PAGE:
Down deep, we want people to recognize the reality of us and to approve of it. We want people to not just recognize the reality of us and stop trying to make us be different. We want them to like the reality of us, want it, embrace it, approve of it, be easygoing about it, accommodate it and love it. And because this is our desire, instead of seeking people who genuinely can do this, we expect all people to do that, even when they can’t and even when it is wrong for them to do. We perpetuate an illusion that this is possible. And we get ourselves into all kinds of incompatible situations because of it. To learn more about this, you can watch my video titled: Incompatibility, a Harsh Reality In Relationships.

For example, you may be a person who must be in charge. But you can’t then go get a job working under a boss and tell your boss they have to accept you for who you are by being easygoing about your power struggles or approving of the fact that you refuse to be told what to do or accommodating you by putting you in charge of everything. 

This universe, being interested in self-awareness and expansion, will line you up with all kinds of people, places, things, circumstances and situations that will clarify what your truth is. Things that will help you to become aware of who you are. This includes things that will help you to become aware of who you are by causing you to consider changing or not. It’s not that you came to this life to never change and to simply find out who you are and stay that way forever. Therefore, there is a place in this life for becoming different. There is also place in this life for choosing to be as you are.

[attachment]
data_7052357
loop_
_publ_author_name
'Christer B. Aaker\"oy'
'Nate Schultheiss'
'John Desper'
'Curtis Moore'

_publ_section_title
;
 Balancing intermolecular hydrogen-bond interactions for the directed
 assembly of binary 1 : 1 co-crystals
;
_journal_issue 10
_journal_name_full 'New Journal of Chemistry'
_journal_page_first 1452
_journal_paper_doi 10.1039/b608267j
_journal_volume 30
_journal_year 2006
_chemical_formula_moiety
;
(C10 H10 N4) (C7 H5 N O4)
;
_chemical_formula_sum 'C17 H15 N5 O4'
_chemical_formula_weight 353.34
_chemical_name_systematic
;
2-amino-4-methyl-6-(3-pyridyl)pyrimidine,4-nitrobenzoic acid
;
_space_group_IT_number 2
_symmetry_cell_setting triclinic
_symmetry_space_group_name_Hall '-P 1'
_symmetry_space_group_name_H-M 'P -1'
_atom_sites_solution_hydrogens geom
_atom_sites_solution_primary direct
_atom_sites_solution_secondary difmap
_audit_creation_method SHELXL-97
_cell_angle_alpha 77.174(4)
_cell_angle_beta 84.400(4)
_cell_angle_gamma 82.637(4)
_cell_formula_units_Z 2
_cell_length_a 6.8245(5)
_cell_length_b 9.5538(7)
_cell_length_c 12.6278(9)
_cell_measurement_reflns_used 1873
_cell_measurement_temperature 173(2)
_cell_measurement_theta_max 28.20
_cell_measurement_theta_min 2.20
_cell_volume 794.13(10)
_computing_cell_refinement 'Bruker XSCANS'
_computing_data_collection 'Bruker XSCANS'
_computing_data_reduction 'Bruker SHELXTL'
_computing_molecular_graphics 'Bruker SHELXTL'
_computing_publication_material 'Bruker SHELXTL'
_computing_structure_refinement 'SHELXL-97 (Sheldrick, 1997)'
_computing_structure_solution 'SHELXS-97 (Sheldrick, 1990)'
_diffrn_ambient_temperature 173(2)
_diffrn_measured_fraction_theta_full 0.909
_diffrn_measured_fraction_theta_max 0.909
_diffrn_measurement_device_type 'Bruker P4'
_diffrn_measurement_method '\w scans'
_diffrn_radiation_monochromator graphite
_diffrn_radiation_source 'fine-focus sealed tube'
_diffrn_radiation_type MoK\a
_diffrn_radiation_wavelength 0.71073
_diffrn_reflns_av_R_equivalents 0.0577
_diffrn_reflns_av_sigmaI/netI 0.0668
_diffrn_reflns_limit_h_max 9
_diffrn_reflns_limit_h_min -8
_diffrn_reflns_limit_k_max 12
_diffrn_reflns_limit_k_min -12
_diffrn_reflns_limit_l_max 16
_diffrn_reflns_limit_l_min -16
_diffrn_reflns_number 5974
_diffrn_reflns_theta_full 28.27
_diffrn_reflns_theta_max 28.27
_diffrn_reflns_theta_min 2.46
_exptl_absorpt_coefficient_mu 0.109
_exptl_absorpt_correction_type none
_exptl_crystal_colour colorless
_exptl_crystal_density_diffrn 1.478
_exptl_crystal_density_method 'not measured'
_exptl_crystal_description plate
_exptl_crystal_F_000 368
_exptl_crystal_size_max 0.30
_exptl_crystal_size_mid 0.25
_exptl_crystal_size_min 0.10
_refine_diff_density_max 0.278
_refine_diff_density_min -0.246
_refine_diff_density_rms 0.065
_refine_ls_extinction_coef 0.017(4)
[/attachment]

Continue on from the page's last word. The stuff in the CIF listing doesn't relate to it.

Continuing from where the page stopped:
In relationships, when you run into a point of contention, it will most likely come with the desire for something to be different. And this presents a choice point. The choice for that thing to change, or the choice for that thing to stay as is. The thing is, you have the power regarding this choice relative to yourself. You don’t have that power relative to other people. They get to choose to change to be different or stay as is. And you may just find that the only way for you to move forward and make the right choice for yourself is to accept something the way it is and decide what the right thing for you to do is, given that reality.

Fear is perhaps the greatest barrier we have to acceptance. We are afraid if we recognize the reality of someone, we can’t deal with what that reality would mean or with the consequences. We may spend every waking moment trying to change someone because we know that if we accept the reality, we would have to make decisions that we don’t want to make, take actions that we don’t want to take and essentially, make changes that we don’t want to make. Therefore, if you have been trying to make someone be different to no avail, consider what would be so bad about accepting them the way they are, as if they would never change. What specifically you are so afraid about? 

Long story short, all it means to accept someone for who they are is to recognize the reality of them and as such, to stop pushing against what is by trying to make them something different. It is to then decide what is right for you to do with yourself given that reality.